Earl’s Palace, Birsay

The ruins of the Earl’s Palace in Birsay, are a mere shadow of a grand reformation residence that once stood oppressively over the local Orcadians.

Around 1565, Robert Stewart, the illegitimate son of James V, was granted rule of Orkney and Shetland by Mary, Queen of Scots. Built around 1574, he built his pretentious main residence in Birsay.

Earl's Palalce Birsay, facing North west from the central courtyard

Facing North west from the central courtyard

Various inventories and descriptions lay testament to the lavish interiors and sumptuous decor of the rooms that went hand in hand with the pain and suffering brought about the Orcadian people by their unjust and tyrannical ruler.

Dominating the village and shore of Birsay, the building was constructed around a central courtyard and well.  Being part fortress, part residence, three large towers flanked its walls with gun holes along the ground floor.

The first floor had large sumptuous rooms with a stunning gallery in the west wing.  The ceilings were elaborately painted with biblical scenes.

According to the inscription above the entrance, the work was started in 1574, with the great hall and beside it, Lord Robert’s private chamber.

Earls' Palace Birsay - West gallery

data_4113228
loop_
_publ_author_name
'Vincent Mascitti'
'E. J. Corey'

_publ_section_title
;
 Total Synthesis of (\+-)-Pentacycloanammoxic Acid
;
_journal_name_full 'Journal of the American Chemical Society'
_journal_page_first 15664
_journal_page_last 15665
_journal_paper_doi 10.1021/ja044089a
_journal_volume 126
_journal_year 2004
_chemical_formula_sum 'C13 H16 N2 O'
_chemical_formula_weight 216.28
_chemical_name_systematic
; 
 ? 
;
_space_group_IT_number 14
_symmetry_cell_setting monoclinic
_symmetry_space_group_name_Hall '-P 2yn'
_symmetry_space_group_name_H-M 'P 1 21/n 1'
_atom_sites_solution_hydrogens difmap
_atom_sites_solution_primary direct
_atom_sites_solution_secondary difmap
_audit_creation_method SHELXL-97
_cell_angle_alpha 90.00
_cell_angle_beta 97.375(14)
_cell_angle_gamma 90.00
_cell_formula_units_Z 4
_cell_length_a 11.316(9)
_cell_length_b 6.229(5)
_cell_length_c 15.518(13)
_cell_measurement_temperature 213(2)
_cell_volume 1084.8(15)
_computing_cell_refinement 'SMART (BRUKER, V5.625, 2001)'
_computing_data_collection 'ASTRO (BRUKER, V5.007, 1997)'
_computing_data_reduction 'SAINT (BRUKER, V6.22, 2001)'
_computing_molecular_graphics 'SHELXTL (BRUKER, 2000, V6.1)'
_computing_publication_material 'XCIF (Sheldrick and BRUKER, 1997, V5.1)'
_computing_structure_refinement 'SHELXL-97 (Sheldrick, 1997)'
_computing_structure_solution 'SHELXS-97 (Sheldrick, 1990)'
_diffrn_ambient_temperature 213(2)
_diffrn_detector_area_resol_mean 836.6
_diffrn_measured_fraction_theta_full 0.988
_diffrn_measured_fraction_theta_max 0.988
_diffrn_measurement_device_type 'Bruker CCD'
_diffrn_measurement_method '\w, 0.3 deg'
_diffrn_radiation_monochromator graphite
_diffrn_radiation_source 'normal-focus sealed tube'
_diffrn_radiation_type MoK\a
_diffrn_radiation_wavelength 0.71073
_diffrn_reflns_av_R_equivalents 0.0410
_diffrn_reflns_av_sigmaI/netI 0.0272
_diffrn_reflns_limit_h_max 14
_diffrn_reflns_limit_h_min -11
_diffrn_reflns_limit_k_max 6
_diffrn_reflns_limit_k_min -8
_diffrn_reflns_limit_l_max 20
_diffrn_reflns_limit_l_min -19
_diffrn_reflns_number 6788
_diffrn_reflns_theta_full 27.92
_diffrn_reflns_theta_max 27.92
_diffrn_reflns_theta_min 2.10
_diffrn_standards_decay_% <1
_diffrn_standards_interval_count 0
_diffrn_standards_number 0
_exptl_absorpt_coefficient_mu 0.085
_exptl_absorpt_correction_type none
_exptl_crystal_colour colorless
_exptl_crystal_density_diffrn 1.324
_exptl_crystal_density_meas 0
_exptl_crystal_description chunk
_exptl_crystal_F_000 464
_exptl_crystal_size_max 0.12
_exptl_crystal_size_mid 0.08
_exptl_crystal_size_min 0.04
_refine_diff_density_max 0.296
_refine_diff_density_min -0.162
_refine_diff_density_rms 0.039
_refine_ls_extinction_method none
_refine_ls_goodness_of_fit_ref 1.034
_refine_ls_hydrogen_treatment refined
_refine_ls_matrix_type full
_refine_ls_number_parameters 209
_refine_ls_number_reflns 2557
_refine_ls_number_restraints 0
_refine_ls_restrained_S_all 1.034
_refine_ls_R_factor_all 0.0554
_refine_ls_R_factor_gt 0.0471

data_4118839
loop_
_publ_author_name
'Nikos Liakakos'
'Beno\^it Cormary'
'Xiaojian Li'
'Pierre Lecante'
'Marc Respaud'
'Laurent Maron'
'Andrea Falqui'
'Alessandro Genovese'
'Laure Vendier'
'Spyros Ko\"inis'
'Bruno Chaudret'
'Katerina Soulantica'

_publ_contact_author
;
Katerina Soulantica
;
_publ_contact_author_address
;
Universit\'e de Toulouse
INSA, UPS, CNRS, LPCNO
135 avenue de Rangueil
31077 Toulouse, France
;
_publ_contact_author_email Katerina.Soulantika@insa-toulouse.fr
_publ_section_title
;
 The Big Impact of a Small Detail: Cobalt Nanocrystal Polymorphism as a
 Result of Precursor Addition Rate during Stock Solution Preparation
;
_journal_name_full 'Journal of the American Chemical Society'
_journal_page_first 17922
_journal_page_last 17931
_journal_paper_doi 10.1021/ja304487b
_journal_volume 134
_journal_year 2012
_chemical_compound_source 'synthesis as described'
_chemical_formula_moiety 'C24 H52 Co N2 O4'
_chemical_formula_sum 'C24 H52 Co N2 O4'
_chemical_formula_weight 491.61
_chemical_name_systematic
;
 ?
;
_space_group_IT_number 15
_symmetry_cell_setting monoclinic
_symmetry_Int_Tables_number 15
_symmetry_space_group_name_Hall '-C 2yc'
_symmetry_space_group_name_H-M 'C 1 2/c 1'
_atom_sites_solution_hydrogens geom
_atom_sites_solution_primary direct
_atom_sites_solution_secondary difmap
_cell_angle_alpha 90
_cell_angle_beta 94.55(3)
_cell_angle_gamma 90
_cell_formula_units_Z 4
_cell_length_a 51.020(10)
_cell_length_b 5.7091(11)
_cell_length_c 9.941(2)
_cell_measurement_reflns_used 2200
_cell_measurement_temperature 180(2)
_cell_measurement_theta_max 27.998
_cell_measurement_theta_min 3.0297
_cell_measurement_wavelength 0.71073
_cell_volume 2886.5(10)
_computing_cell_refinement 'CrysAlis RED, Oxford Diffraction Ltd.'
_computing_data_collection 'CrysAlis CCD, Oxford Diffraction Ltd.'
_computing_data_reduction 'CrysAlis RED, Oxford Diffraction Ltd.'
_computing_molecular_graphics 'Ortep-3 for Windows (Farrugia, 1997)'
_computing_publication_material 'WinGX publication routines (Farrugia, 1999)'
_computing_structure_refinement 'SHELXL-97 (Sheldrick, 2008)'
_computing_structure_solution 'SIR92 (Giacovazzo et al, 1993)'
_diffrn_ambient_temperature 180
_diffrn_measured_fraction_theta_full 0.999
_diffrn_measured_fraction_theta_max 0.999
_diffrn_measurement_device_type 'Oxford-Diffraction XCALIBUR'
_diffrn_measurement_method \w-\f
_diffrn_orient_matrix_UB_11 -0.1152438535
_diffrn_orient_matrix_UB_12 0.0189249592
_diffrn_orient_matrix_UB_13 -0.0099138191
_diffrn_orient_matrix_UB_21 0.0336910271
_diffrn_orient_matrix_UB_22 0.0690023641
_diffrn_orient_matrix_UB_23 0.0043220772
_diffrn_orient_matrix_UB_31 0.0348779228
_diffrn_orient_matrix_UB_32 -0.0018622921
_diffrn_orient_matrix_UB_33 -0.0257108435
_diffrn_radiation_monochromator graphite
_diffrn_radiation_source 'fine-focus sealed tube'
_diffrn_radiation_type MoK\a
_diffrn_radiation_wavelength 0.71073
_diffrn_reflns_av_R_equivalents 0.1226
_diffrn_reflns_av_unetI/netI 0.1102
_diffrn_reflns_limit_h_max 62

The West Gallery

It is thought that the second phase may have taken place after Lord Robert acquired the Earldom in 1581. A great hall and chamber were added on the north side of the courtyard.

After the death of Earl Robert, later Earls only paid scant attention to this dwelling and writings indicate that it was falling into ruin by 1701.

Presence

Walking around the ruins, it is hard to imagine how lavish and extravagant this place would have been. However, it’s presence is out of keeping with the rest of the landscape and it would have been a very imposing structure in it’s day.

Visiting

In Birsay on the A966.
Grid reference – HY 248 277.
Access – Free of Charge

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More Information

Birsay Heritage Trust

Robert Stewart – First Earl of Orkney – Undiscovered Scotland

Historic Scotland – Places to visit